Austin in August is hot, y’all. So why was it the best time to visit this year? Because it meant that part of our remote team got to be together—some of us for the first time!
When Amber asked me to attend the Global Leadership Summit (#GLS19) I was excited because I saw it as an investment in me as well as our team. Our marketing manager, Emily Fisk, flew in from Boise. Our hiring manager, Michele Johnson, couldn’t make it to Austin but was able to participate via telecast as well. We attended with friends and family, celebrating our established and new connections and the diversity we found around us.
If you’re not familiar with the Global Leadership Summit, it’s easy to find. Backed by the Global Leadership Network and fueled by the motto “Everyone has influence,” the annual summit features a wealth of speakers, all at the keynote level. This year it was held in Chicago but simulcast around the globe. I have pages and pages of notes, and key takeaways from everyone who spoke. It was inspiring, challenging, moving…and did I mention hot?? After three days of 100 degrees and long hours of being around people, I had to retreat a cool, quiet place on Sunday and reflect. Here’s what I gleaned from my pages of notes.
Challenge Your Concept of Leadership
I’ve never thought of myself as a leader. Sometimes I blunder ahead without a clear plan, usually because my heart gets in front of my head. Even though I’ve had “manager” titles it’s always been about projects and accounts rather than people and leadership. I wasn’t sure how much of this conference was really going to apply to me. But one line in particular resonated with me—”Be your own leader.”
Being single with no kids sometimes means a lack of structure. A lesson that has taken me perhaps too long to learn is the benefit of intentionally creating a life that supports your best self—which I think for most people includes some sort of structure and discipline. After the leadership summit, I made a decision to focus on one area of my life to regain control—my eating habits. I decided to do a meal plan called Whole30, which is simply eating nothing but unprocessed, whole foods for 30 days. (Simply?!) No sugar, no grains, no dairy, no legumes—and no alcohol—for 30 days. You have no idea how good bolillos and French bread smell until you’re walking through the HEB bakery on day 22!
My goal with Whole30 was to challenge myself, create an area of focus, and examine my relationship with food. It forced me to create structure and discipline—I have to plan ahead with menus and twice-weekly shopping trips to buy fresh vegetables. All of my meals are cooked at home, and my schedule is planned around when I’m eating—if I’m out for a social engagement, I will sometimes take a cooler with food if I can’t make it home in time to cook. After five days I noticed I was sleeping better, and after about two weeks I had better clarity during the day.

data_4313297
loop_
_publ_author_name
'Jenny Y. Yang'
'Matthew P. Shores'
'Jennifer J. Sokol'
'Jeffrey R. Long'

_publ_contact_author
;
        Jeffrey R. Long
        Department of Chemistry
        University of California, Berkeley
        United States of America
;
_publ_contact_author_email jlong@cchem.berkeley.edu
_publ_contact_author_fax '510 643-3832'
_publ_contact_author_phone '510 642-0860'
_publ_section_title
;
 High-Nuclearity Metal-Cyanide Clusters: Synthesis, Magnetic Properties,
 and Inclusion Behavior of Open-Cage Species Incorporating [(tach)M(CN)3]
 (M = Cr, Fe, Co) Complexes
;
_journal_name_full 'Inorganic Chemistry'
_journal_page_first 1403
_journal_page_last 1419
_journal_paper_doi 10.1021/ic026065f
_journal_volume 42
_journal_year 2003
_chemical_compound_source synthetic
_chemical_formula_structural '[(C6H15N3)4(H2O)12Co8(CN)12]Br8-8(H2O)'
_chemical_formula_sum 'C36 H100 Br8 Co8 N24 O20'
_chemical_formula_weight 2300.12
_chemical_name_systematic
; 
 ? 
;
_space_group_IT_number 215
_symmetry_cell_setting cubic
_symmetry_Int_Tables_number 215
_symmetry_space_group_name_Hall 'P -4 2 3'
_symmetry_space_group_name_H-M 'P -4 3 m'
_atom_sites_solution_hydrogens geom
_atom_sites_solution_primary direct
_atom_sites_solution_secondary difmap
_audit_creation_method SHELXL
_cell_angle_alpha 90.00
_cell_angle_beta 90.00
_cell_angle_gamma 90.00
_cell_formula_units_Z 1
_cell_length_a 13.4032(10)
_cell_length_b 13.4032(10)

Making lifestyle changes that support our physical and mental health is an example of how we can be our own leaders. I’ve also viewed it as an investment in myself, and I’m feeling accomplished when I see the rewards. Being my own leader is turning out to be a tasty adventure, with dividends of confidence and accomplishment that I didn’t expect.
Change Your Leadership Style
Recently I visited a home here in San Antonio that was probably decorated in the late 80s or early 90s and hasn’t been updated since. It sported heavily patterned wallpaper and borders, thick curtains held back by flowered fabric bands, and valances that only a Stepford wife could love! If anyone out there is looking for a movie location, this house would be perfect for a shoot.
Having just attended GLS19 the week before, it got me thinking about change from a leadership perspective. How often do we look at our leadership style and think about a refresh or a remodel? A complete renovation? Is your style of leadership still working for you and your organization?
I’m looking at my leadership “house” with new eyes—is it time to take down that wall paper? Get rid of that old dad rule of “Do as I say and not what I do”? At the summit, every speaker had something to offer—books, podcasts, digital downloads, etc. We have access to so much information, but the difference now is that much of it is based on science and research. We know more about what actually works, and what doesn’t. We know positive reinforcement and encouragement produces better and longer lasting results while maintaining a working relationship. I’m going to take advantage of what other leaders have already proven to update my approach—a leadership renovation!
Last year I began following Simon Sinek, who was one of the speakers at the Global Leadership Summit in 2018. Through his posts I heard the term “Servant Leadership.” I was intrigued, and excited! What is this? This is certainly a new concept!
Well…actually…not so much. A quick Google search turns up resources going back to 1995. I’m excited that the idea is gaining momentum, and that there are so many books, essays, and seminars available as resources. It feels like a shift in the way we view our roles—in an almost counter-intuitive way. Instead of saying “How can I lead?” people are beginning to say “How can I serve those that I lead?”
The actual definition of servant leadership points out a difference between this philosophy compared to focusing on business growth. Based on my personal experience, I’ve seen businesses thrive either way—but who wants to choose a stressful, bottom-line culture over one of teamwork and true leadership?
The world is changing, our values are changing, and now it’s time for me to change. From a new way of eating to redecorating, I’m ready to challenge my ideas of leadership to become a better leader—for myself and those around me.